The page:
In the early 1960s rock & roll, the revved up American music form that raced onto the scene a few years earlier and quickly became the soundtrack of its burgeoning youth culture, was stuck in neutral.
Gone was Elvis Presley, its biggest star, who had been drafted into the army and was stationed in Germany. Other rock & roll pioneers went AWOL from the music scene they helped create: Chuck Berry went to jail for violating the Mann Act. Ritchie Valens and Buddy Holly were in rock & roll heaven, their deaths occurring in a tragic plane crash. Eddie Cochran joined them after a fatal car crash.
Little Richard found religion and Jerry Lee Lewis found his first cousin, whom he promptly married. Carl Perkins barely recovered from a car accident on his way to New York. Gene Vincent nearly lost his leg in a motorcycle mishap. And Johnny Cash, it seemed, cared more for country music than rock & roll and thus headed in that musical direction.
There were bright spots: the sunny California sound of surf and fun from the Beach Boys; from Detroit, the emerging Motown Sound; and the soul-stirring songs of Sam Cooke, Ray Charles, and James Brown. However, the pop charts were still mostly filled with the syrupy sounds of teen idols that had better smiles than voices.
It took an unlikely pop group, not only to make things right, but to begin the greatest, most fertile period ever of American pop and rock. They were four lads from Liverpool, of all places, collectively called the Beatles. With mop tops and dry humor, with British accents and sharp suits, the Beatles also happened to play some of the most compelling rock & roll of the era—any era, actually—all tightly wrapped in a Union Jack.
They learned the rudiments of rock & roll by listening to American records brought to the English port city by merchant seamen returning from the States. A young John Lennon formed a group that he called the Quarry Men. It soon included Paul McCartney and George Harrison. The Quarry Men became Johnny and the Moondogs, then the Beatals, the Silver Beatles, then finally, the Beatles. Along the way they added one of Liverpool’s best drummers, Ringo Starr.
The Beatles woodshedded in Hamburg, Germany, playing five sets a night in bars and strip clubs for drunken sailors and tourists. They mastered the rock sounds they heard from America and then began to write their own songs. The Beatles came back to Liverpool after their Hamburg jaunts a top-notch rock & roll band and Lennon and McCartney an increasingly capable songwriting team.
The Beatles hired Brian Epstein as their manager and shortly thereafter, a record contract with EMI/Parlophone came their way. Epstein had a positive impact on the Beatles; he polished their look and gave them a direction. George Martin, the band’s record producer, also had an important effect on them. Without suffocating the band’s unique sound and style, Martin provided the studio wisdom and guidance that drew attention to and admiration of the Beatles’ earliest records. In 1963, the first signs of Beatlemania surfaced in England.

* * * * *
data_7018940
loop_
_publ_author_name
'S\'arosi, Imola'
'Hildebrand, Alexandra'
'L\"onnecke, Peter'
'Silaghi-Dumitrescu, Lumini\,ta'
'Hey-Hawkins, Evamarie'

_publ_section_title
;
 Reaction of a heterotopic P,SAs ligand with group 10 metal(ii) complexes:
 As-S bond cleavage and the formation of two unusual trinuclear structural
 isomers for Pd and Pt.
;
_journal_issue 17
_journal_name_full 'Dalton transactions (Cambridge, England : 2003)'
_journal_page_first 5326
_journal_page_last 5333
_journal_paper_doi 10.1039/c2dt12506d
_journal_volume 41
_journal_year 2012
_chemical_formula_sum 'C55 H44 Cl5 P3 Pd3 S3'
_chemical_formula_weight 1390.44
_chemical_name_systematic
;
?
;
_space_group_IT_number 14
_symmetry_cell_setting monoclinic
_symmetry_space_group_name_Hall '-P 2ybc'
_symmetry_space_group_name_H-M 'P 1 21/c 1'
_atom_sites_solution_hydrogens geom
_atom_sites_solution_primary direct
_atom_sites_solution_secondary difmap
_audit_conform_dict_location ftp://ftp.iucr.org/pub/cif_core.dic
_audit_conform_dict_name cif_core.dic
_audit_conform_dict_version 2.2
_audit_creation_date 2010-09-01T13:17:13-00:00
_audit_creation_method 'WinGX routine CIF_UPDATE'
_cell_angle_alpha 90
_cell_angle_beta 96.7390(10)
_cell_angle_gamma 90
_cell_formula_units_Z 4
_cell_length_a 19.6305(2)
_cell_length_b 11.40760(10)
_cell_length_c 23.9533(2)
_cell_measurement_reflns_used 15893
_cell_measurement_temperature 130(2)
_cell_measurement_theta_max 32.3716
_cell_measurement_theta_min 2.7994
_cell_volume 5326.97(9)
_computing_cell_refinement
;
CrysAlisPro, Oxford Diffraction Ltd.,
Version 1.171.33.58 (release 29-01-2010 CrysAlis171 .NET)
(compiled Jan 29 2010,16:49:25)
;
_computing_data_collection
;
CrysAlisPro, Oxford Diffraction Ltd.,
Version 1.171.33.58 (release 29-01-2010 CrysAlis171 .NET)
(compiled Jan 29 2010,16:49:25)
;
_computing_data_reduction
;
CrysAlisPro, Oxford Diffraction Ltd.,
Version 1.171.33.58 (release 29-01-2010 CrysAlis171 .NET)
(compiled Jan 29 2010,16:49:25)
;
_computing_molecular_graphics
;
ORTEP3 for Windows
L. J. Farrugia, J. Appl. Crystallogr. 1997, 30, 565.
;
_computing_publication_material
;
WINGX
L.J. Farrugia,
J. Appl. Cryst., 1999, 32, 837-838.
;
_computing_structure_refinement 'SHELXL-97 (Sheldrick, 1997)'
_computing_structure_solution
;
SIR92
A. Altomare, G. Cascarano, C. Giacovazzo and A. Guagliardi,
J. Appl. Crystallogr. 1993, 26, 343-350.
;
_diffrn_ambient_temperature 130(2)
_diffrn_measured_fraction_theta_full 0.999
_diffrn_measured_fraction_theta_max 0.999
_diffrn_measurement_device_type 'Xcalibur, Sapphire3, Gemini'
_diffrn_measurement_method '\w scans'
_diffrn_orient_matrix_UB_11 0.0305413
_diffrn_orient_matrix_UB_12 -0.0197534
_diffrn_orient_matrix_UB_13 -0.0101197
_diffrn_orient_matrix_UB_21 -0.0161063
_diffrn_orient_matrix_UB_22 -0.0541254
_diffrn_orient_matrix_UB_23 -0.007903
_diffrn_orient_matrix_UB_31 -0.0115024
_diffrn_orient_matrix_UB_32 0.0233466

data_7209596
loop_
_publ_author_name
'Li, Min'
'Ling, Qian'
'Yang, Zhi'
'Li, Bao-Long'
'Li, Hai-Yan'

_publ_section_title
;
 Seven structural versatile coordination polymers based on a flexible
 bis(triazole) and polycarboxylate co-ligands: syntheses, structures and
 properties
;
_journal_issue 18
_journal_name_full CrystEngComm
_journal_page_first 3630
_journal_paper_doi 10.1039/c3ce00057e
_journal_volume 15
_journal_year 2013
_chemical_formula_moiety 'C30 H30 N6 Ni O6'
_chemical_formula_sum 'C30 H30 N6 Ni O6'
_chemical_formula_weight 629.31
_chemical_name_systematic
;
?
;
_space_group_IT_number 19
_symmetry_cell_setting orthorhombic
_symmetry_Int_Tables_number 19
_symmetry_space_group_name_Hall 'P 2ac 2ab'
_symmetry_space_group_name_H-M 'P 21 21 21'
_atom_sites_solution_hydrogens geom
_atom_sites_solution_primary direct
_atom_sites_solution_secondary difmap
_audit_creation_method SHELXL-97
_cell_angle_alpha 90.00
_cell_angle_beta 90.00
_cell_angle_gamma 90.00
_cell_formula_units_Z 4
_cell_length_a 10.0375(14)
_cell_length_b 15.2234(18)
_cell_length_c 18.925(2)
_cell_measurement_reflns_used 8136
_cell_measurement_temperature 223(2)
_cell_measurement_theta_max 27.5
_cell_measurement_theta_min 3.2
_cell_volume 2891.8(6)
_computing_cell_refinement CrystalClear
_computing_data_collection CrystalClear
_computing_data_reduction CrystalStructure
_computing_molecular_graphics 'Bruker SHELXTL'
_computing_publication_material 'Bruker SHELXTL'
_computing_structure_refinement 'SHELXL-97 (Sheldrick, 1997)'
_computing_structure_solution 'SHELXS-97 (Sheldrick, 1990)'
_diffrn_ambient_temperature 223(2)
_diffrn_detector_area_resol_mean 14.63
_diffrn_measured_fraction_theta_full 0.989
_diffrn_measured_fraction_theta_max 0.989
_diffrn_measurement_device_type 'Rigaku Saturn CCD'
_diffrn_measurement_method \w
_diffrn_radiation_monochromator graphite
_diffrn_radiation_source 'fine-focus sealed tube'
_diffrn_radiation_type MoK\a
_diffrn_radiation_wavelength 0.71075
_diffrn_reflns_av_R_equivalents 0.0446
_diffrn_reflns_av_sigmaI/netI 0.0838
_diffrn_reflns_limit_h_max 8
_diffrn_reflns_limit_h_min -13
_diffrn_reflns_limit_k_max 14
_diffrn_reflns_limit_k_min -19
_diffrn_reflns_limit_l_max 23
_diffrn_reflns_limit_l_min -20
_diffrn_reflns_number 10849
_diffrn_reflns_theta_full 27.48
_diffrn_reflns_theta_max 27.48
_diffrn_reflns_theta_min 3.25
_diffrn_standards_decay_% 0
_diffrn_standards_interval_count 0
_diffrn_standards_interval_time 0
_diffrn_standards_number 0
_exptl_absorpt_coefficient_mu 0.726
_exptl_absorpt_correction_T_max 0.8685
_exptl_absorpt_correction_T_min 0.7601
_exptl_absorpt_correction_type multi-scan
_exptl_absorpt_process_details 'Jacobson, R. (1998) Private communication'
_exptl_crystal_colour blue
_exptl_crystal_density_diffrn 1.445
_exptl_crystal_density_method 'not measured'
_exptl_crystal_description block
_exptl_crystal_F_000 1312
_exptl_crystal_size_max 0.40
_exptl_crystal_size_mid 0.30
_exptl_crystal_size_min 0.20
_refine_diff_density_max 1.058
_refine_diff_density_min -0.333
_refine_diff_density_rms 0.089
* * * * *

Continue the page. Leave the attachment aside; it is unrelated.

America discovered the Beatles in early 1964. They were introduced to us in February of that year on The Ed Sullivan Show, the most popular variety show on television. By December, the Beatles had conquered the pop charts with number one singles, had starred in a hit movie, A Hard Day’s Night, had toured America, and had inspired countless kids to learn to play guitar and start their own bands.
It would have been perfectly understandable had the Beatles’ star burned bright in 1964, only to fade the following year. Pop music tastes were fickle.
But the Beatles steadily matured as songwriters and evolved as musicians. They pushed into pop places no other rock bands had ventured. They were also seasoned performers, even if no one could hear them over the din of screaming teens. Finally, all the screaming got to them. In San Francisco in the summer of 1966, the Beatles stepped onstage for the last time. But the Beatles did not stop making records. In late 1966, the band released the album Revolver, a masterpiece that ranks with the greatest rock recordings of all time. A few months later, in June 1967, the Beatles released Sgt. Pepper’s Lonely Hearts Club Band, arguably the greatest rock recording of all time. In between these monumental albums came the single, “Strawberry Fields Forever” with the B-side, “Penny Lane.” No rock 45 ever packed a more creative, more visionary one-two punch.
The Beatles would remain a band until 1970. By then the pressure of pop superstardom had taken its toll and too many creative differences within the band went unresolved. During their time together, John, Paul, George and Ringo, as we had come to know them, elevated the pop music bar and transformed the most innovative rock sounds into true art. No other band owns such a superlative recording catalogue, commands such respect, or continues to influence, not just musicians but artists in nearly every cultural category. And now, 50 years after their arrival in America, we celebrate their genius and recall their impact in Ladies and Gentlemen…The Beatles!